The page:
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US stocks head for a 4th straight gain; energy, metals surge

NEW YORK, N.Y. – Stocks are rising Friday for a fourth day straight after the U.S. government said employers added more jobs than expected in February. Energy and metals prices are gaining ground on the latest sign of strength for the economy, and energy and mining stocks are jumping.

KEEPING SCORE: The Dow Jones industrial average picked up 106 points, or 0.6 per cent, to 17,050 as of 2:05 p.m. Eastern time. The Standard & Poor’s 500 index added 14 points, or 0.7 per cent, to 2,007. The Nasdaq composite rose 35 points, or 0.7 per cent, to 4,742.

The S&P 500 last traded over 2,000 on Jan. 6, the third trading day of the year. The last four-day winning streak for stocks came in early October.

JOBS REPORT: The Labor Department said employers added 242,000 jobs in February as construction, retail and health care companies kept hiring more workers. Consumer demand was solid, and the government also said employers hired more people in December and January than it had previously estimated. More people also looked for work.

THE BIG PICTURE: This week stocks have risen following reports that show the U.S. economy is doing fairly well, including data on construction spending and manufacturing.

Kate Warne, investment strategist for Edward Jones, said she expects continued job and economic growth for the U.S.

“The worries that we’ve been hearing recently about the economy sliding into recession aren’t warranted,” she said. Combined with low inflation rates, she said that’s good news for investors.

METALS: Metals prices kept climbing. Gold, which is trading at its highest price in a year, rose $12.50, or 1 per cent, to $1,270.70 an ounce. Silver jumped 55 cents, or 3.6 per cent, to $15.69 an ounce and copper rose 7 cents, or 3 per cent, to $2.27 a pound.

Copper mining company Freeport-McMoRan gained 80 cents, or 8.7 per cent, to $9.90 and aluminum producer Alcoa rose 20 cents, or 2.1 per cent, to $9.67.

Companies that make mining equipment and other machinery also traded higher on the prospect that higher metals prices will encourage companies to spend more money on their products. Caterpillar rose $2.09, or 2.9 per cent, to $73.84.

OIL: The price of U.S. crude oil rose $1.31, or 3.8 per cent, to $35.88 a barrel in New York. Brent crude, the benchmark for international oils, added $1.62, or 4.4 per cent, to $38.69 a barrel in London. While U.S. oil is still down significantly this year, Brent, the international standard, is now higher than it was at the beginning of the year.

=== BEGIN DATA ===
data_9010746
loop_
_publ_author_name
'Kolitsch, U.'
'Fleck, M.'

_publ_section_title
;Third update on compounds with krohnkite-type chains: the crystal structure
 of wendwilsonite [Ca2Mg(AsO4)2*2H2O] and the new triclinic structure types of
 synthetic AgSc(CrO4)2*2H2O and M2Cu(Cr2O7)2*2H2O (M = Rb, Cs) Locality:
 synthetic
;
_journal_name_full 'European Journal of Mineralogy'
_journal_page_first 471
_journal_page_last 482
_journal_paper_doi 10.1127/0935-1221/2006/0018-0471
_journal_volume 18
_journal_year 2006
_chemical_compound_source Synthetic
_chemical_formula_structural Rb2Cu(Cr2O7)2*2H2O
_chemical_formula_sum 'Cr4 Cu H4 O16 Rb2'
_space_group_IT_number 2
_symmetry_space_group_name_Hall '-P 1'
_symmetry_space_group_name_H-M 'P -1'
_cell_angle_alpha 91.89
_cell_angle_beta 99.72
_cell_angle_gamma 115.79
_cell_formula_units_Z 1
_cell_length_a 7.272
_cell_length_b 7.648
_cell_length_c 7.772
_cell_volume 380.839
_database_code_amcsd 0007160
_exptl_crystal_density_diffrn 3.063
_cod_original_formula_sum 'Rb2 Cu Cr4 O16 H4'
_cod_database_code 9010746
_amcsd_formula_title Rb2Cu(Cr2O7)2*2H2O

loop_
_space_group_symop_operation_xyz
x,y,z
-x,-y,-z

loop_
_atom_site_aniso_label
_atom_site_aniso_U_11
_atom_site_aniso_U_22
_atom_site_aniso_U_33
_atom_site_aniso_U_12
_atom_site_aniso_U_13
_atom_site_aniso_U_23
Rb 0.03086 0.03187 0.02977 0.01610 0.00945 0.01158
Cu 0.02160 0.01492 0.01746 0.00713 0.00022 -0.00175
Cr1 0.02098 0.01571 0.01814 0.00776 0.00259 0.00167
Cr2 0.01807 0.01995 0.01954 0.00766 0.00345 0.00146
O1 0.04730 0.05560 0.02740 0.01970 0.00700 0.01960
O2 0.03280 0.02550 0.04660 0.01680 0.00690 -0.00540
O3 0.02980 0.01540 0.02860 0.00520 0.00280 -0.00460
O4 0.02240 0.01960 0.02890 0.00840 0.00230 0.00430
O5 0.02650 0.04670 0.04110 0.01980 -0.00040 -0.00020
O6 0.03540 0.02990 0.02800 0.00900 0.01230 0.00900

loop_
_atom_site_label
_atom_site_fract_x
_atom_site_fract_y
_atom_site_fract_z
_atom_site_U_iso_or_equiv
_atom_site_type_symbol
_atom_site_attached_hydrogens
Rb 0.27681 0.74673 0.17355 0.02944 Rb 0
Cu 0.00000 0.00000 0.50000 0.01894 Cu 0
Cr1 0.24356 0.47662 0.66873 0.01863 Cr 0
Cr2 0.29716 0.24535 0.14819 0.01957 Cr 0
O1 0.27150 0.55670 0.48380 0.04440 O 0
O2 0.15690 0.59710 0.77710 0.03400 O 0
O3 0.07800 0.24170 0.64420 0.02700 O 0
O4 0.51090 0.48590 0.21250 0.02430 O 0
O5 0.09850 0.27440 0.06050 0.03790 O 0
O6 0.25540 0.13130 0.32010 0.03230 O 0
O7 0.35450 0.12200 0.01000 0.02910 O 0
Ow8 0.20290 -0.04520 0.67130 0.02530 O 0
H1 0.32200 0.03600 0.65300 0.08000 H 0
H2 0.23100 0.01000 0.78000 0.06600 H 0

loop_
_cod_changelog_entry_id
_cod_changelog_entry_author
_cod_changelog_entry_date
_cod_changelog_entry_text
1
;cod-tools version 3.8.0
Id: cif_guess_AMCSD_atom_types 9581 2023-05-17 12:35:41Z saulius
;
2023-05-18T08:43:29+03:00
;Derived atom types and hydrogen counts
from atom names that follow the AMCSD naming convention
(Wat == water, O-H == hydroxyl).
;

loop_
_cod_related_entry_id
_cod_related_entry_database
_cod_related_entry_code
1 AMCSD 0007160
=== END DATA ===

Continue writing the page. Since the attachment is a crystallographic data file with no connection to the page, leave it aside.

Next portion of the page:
U.S. oil prices are also on track to rise for the third week in a row, which hasn’t happened since May.

Energy stocks climbed for the fourth day in a row. Southwestern Energy rose to 84 cents, or 11.4 per cent, to $8.18 and drilling rig operator Transocean gained $2.43, or 22.4 per cent, to $13.26.

BIG SCREEN GETS BIGGER: AMC Theaters, owned by Wanda Group of China, is buying Carmike Cinemas for $1.1 billion. The deal will create the biggest movie theatre chain in the world. Earlier this year, Wanda said it would buy Legendary Entertainment, a studio that co-financed movies including “Jurassic World” and “The Dark Knight.” Carmike climbed $4.14, or 16.5 per cent, to $29.26.

BONDS: Bond prices tumbled and the yield on the 10-year Treasury note rose to 1.90 per cent from 1.84 per cent late Thursday.

HP HIGH POINT: Hewlett Packard Enterprise, an information technology products and service company, reported a stronger profit and greater sales than analysts had expected. Its stock surged $1.93, or 14.2 per cent, to $15.53.

TAXED: H&R Block tumbled after its quarterly profit and revenue disappointed investors. The company said people are filing their taxes later and refunds are taking longer to process as efforts to fight tax fraud increase. The stock dropped $5.83, or 17.7 per cent, to $27.07.

SMITH & WESSON CLIMBS: The handgun maker’s stock rose $1.77, or 7 per cent, to $27.17 after its profit and sales surpassed Wall Street estimates. Smith & Wesson also raised its profit and sales projections for its current fiscal year.

STAPLED: Staples lost 9 cents to $9.79 after the office supply chain’s profit and sales were weaker than expected.

OVERSEAS: Britain’s FTSE 100 gained 1.1 per cent and France’s CAC 40 rose 0.9 per cent. Germany’s DAX was up 0.7 per cent. Japan’s Nikkei 225 index closed 0.3 per cent higher and Hong Kong’s Hang Seng added 1.2 per cent. South Korea’s Kospi edged 0.1 per cent lower.

CURRENCIES: The euro rose to $1.0996 from $1.0959 the day before while the dollar rose to 114.21 yen from 113.57 yen.

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AP Markets Writer Marley Jay can be reached at http://twitter.com/MarleyJayAP

His work can be found at http://bigstory.ap.org/journalist/marley-jay